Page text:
During the season, the strong Fionn Keane was converted from wing forward to wing back and it was a master stroke as he was majestic on Sunday, clearing ball and setting up scores. 

With James Desmond and Conor O’Neill, Keane set up a half-back line that was never bettered over the hour, with this great win based firmly on an outstanding defensive display by all six backs and goalkeeper.

Newcestown opted for three players at midfield, the two Twomeys, Daniel and Tadhg, and the classy and lively Jack Meade, who reached new heights in this game. Daniel proved the real ace in the pack, my man-of-the-match, contributing 1-5 in a masterly display, and this area belonged firmly to the West Cork men on the day.

Up front, the winners had real stars in Cáthrach Keane, an inspiring leader on the forty, and Luke Meade, who covered acres of ground and showed lovely hurling skills, with some class scores. 

Eoin Kelly and Cian Twomey worked their legs off and what can one say of surprise choice, young minor Sean O’Donovan? Shifting positions frequently, he looked like a veteran and, as one supporter put it, how good will he be when his tall frame fills out?

Newcestown brought on Mikey Bradfield, Trevor Horgan, Seanie Ryan and 17-year old Colm Dineen, and they contributed handsomely. Bradfield showed lovely skill at corner forward with three great points.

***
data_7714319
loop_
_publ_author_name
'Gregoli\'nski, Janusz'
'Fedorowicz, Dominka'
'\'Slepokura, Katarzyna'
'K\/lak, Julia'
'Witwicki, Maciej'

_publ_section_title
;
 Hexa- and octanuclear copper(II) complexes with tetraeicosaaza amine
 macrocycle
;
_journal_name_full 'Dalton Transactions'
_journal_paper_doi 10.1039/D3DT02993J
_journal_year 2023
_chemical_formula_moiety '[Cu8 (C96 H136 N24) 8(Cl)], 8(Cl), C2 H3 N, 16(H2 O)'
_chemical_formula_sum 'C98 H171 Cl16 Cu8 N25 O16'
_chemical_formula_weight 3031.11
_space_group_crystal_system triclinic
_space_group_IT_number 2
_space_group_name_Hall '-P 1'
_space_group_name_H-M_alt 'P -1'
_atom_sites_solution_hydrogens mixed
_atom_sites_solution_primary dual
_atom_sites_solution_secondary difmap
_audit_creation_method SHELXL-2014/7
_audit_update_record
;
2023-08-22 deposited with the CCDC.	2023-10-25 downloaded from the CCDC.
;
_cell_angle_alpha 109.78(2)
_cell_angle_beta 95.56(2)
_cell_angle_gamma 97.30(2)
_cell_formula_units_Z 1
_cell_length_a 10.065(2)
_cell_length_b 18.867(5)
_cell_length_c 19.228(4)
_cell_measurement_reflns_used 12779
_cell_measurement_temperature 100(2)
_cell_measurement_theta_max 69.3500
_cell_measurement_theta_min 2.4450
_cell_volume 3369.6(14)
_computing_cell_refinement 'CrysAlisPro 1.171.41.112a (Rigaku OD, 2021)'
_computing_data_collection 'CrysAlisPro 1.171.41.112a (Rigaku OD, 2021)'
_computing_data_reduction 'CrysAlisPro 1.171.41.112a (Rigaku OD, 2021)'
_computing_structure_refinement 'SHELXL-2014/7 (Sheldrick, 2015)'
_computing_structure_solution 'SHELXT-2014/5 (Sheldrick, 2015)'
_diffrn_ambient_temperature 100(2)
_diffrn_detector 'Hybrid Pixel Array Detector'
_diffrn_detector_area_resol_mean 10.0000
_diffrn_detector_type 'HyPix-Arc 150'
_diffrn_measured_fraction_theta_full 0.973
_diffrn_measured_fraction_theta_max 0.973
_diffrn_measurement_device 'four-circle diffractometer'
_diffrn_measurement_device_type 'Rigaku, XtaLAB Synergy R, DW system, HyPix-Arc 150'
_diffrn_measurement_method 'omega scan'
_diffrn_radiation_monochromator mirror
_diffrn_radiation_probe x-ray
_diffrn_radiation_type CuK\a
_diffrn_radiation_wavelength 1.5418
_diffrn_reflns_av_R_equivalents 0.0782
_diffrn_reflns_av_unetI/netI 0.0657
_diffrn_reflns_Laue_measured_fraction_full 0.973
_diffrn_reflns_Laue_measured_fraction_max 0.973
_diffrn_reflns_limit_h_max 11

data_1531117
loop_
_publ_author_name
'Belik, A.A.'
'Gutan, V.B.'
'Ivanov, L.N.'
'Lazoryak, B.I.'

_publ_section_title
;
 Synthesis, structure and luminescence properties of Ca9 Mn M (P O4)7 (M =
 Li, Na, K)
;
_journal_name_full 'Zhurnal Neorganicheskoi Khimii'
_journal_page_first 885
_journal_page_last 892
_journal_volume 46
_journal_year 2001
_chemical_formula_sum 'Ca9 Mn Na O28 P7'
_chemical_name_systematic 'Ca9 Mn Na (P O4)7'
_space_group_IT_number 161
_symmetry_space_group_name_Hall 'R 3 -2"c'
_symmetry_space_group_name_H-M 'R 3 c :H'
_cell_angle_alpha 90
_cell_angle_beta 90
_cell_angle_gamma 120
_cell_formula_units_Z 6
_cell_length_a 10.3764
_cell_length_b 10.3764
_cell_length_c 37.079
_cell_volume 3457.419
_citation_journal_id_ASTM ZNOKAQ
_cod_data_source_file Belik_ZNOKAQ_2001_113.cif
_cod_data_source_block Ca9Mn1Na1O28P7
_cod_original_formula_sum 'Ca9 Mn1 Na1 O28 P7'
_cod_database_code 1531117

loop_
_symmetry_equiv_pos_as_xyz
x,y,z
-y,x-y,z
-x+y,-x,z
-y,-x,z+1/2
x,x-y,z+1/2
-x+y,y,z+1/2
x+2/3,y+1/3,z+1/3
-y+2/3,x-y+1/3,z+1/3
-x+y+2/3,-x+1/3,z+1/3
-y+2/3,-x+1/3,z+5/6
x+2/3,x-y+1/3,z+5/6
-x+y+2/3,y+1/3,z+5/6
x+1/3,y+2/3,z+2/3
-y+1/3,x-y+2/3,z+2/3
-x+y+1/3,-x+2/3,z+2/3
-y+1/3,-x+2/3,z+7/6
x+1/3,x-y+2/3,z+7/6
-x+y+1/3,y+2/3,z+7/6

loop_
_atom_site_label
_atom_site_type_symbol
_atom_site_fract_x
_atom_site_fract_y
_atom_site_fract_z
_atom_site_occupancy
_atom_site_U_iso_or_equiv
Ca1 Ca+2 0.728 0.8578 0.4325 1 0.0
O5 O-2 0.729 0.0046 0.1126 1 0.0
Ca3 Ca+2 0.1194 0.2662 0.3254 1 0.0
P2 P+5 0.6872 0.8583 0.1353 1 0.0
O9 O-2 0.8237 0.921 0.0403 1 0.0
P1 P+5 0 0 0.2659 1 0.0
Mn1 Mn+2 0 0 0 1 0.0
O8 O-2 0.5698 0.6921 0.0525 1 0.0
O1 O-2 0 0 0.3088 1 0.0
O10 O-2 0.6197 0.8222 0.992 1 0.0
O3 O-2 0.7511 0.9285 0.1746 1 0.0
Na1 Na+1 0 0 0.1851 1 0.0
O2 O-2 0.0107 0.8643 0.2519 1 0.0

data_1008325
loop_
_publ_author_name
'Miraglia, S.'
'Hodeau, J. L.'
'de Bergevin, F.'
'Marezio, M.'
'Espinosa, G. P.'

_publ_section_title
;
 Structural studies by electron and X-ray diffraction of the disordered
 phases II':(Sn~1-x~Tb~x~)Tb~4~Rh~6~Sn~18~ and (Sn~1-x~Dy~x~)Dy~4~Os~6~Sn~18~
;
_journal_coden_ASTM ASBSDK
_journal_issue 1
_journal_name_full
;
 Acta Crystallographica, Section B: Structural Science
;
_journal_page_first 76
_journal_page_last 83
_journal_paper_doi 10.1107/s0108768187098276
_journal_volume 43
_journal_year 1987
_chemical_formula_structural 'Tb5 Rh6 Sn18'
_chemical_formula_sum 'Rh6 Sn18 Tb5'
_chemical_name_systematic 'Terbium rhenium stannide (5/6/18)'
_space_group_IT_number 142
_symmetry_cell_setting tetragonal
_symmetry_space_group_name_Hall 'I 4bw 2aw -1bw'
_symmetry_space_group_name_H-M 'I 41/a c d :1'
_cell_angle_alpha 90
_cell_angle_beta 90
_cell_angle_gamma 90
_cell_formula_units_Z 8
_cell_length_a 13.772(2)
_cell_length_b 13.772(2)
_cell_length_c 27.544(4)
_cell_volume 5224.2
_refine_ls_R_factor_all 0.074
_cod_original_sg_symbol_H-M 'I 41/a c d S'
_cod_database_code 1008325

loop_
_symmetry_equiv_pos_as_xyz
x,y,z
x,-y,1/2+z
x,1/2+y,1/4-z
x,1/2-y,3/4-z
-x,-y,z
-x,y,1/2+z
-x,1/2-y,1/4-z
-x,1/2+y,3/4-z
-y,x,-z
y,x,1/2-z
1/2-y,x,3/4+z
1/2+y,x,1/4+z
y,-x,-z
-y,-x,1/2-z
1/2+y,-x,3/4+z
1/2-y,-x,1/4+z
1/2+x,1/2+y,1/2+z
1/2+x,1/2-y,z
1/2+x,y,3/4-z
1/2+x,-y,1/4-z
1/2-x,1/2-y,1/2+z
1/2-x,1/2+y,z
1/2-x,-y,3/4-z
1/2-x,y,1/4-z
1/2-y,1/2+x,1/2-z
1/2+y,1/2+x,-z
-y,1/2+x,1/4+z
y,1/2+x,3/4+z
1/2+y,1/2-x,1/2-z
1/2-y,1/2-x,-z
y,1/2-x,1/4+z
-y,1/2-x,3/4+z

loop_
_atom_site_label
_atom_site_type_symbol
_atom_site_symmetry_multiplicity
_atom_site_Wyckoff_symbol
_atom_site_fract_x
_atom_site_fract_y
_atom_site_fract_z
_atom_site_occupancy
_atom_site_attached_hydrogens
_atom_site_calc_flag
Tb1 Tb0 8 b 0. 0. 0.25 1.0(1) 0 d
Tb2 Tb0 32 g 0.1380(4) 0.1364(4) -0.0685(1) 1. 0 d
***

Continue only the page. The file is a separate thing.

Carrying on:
Newcestown have waited a long time for this win and will taste senior hurling for the first time next season, on top of their senior football commitments. 

It won’t be easy for such a small club depending on the same players for both teams, but the pride and glory of being the only dual senior club outside the city is a real plus for them.

This win was not only for Newcestown, it was for all of West Cork hurling. How often have we heard it said there is no hurling west of the Viaduct? Newcestown, and Valley Rovers, who will surely learn from this defeat as Newcestown did the previous year, have proved otherwise and it was badly needed at a time when Barryroe were relegated from intermediate and both Argideen and Kilbrittain are going through a rough patch at adult level. 

Having a senior hurling team in the division can only do good for the game and, hopefully, the board will see fit next season to fix senior hurling championship games for venues farther west than Ballygarvan or Cloughduv.

Where Newcestown have now led, other hurling teams in the division must follow and it was good to see Ahán Gaels winning the county minor title last weekend as well. Add in Bantry’s progress in junior B hurling and there is hope for hurling in the division.

26 years was a lifetime for the Glen to be without a county title and they had the whole stadium behind them on Sunday. There’s no substitute for hunger and the atmosphere was electric. 

Oh yes, full marks to the young Newcestown supporters under the scoreboard who won their battle with Valleys hands down on the day, lending great colour and noise to the occasion.

It must be good for hurling in the city and in the county, overall, to have the Glen back on top and we now wait for Blackrock to follow suit, if not the Barr’s, Douglas or Na Piarsaigh. 

And if Castlehaven are looking for a good omen on Sunday, when the Glen last won the county in 1989, the Haven won their first senior football title against the Barr’s.

Slán go Fóill